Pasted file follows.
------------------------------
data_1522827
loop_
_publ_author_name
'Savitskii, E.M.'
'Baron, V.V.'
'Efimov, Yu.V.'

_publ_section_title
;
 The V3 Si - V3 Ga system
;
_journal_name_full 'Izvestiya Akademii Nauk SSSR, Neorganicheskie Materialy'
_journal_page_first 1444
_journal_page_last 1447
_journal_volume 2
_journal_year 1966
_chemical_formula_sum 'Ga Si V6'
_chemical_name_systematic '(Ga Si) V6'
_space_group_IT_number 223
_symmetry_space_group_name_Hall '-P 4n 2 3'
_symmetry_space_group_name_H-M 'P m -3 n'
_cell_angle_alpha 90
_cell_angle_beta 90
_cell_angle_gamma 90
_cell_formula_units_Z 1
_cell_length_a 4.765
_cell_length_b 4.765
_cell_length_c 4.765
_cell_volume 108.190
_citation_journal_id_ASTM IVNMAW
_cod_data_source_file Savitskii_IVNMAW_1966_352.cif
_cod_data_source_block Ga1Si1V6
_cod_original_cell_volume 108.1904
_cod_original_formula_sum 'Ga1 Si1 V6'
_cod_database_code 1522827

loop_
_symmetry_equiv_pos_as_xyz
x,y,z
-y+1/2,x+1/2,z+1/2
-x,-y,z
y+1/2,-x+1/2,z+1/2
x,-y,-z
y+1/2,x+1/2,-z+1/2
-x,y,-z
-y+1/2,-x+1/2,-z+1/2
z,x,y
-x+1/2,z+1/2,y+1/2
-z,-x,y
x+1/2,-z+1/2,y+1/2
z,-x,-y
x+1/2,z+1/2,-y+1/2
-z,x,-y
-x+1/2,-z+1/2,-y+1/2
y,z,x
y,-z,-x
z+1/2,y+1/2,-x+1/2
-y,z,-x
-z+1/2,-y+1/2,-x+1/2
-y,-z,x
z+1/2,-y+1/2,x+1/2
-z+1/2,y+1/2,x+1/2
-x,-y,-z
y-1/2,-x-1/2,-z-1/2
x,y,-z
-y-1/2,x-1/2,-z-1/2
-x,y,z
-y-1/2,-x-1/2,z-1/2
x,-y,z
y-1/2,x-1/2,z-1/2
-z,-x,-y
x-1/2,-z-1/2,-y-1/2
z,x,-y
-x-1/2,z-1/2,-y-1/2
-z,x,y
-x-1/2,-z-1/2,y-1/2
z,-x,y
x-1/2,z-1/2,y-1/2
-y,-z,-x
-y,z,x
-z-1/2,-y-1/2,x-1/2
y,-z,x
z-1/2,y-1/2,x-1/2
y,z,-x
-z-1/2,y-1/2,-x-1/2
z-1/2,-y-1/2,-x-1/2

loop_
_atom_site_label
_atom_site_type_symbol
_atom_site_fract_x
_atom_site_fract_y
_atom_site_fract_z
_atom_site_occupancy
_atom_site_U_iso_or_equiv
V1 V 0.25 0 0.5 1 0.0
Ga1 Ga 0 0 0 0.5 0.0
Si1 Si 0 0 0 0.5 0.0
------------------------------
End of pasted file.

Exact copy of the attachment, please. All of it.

data_1522827
loop_
_publ_author_name
'Savitskii, E.M.'
'Baron, V.V.'
'Efimov, Yu.V.'

_publ_section_title
;
 The V3 Si - V3 Ga system
;
_journal_name_full 'Izvestiya Akademii Nauk SSSR, Neorganicheskie Materialy'
_journal_page_first 1444
_journal_page_last 1447
_journal_volume 2
_journal_year 1966
_chemical_formula_sum 'Ga Si V6'
_chemical_name_systematic '(Ga Si) V6'
_space_group_IT_number 223
_symmetry_space_group_name_Hall '-P 4n 2 3'
_symmetry_space_group_name_H-M 'P m -3 n'
_cell_angle_alpha 90
_cell_angle_beta 90
_cell_angle_gamma 90
_cell_formula_units_Z 1
_cell_length_a 4.765
_cell_length_b 4.765
_cell_length_c 4.765
_cell_volume 108.190
_citation_journal_id_ASTM IVNMAW
_cod_data_source_file Savitskii_IVNMAW_1966_352.cif
_cod_data_source_block Ga1Si1V6
_cod_original_cell_volume 108.1904
_cod_original_formula_sum 'Ga1 Si1 V6'
_cod_database_code 1522827

loop_
_symmetry_equiv_pos_as_xyz
x,y,z
-y+1/2,x+1/2,z+1/2
-x,-y,z
y+1/2,-x+1/2,z+1/2
x,-y,-z
y+1/2,x+1/2,-z+1/2
-x,y,-z
-y+1/2,-x+1/2,-z+1/2
z,x,y
-x+1/2,z+1/2,y+1/2
-z,-x,y
x+1/2,-z+1/2,y+1/2
z,-x,-y
x+1/2,z+1/2,-y+1/2
-z,x,-y
-x+1/2,-z+1/2,-y+1/2
y,z,x
y,-z,-x
z+1/2,y+1/2,-x+1/2
-y,z,-x
-z+1/2,-y+1/2,-x+1/2
-y,-z,x
z+1/2,-y+1/2,x+1/2
-z+1/2,y+1/2,x+1/2
-x,-y,-z
y-1/2,-x-1/2,-z-1/2
x,y,-z
-y-1/2,x-1/2,-z-1/2
-x,y,z
-y-1/2,-x-1/2,z-1/2
x,-y,z
y-1/2,x-1/2,z-1/2
-z,-x,-y
x-1/2,-z-1/2,-y-1/2
z,x,-y
-x-1/2,z-1/2,-y-1/2
-z,x,y
-x-1/2,-z-1/2,y-1/2
z,-x,y
x-1/2,z-1/2,y-1/2
-y,-z,-x
-y,z,x
-z-1/2,-y-1/2,x-1/2
y,-z,x
z-1/2,y-1/2,x-1/2
y,z,-x
-z-1/2,y-1/2,-x-1/2
z-1/2,-y-1/2,-x-1/2

loop_
_atom_site_label
_atom_site_type_symbol
_atom_site_fract_x
_atom_site_fract_y
_atom_site_fract_z
_atom_site_occupancy
_atom_site_U_iso_or_equiv
V1 V 0.25 0 0.5 1 0.0
Ga1 Ga 0 0 0 0.5 0.0
Si1 Si 0 0 0 0.5 0.0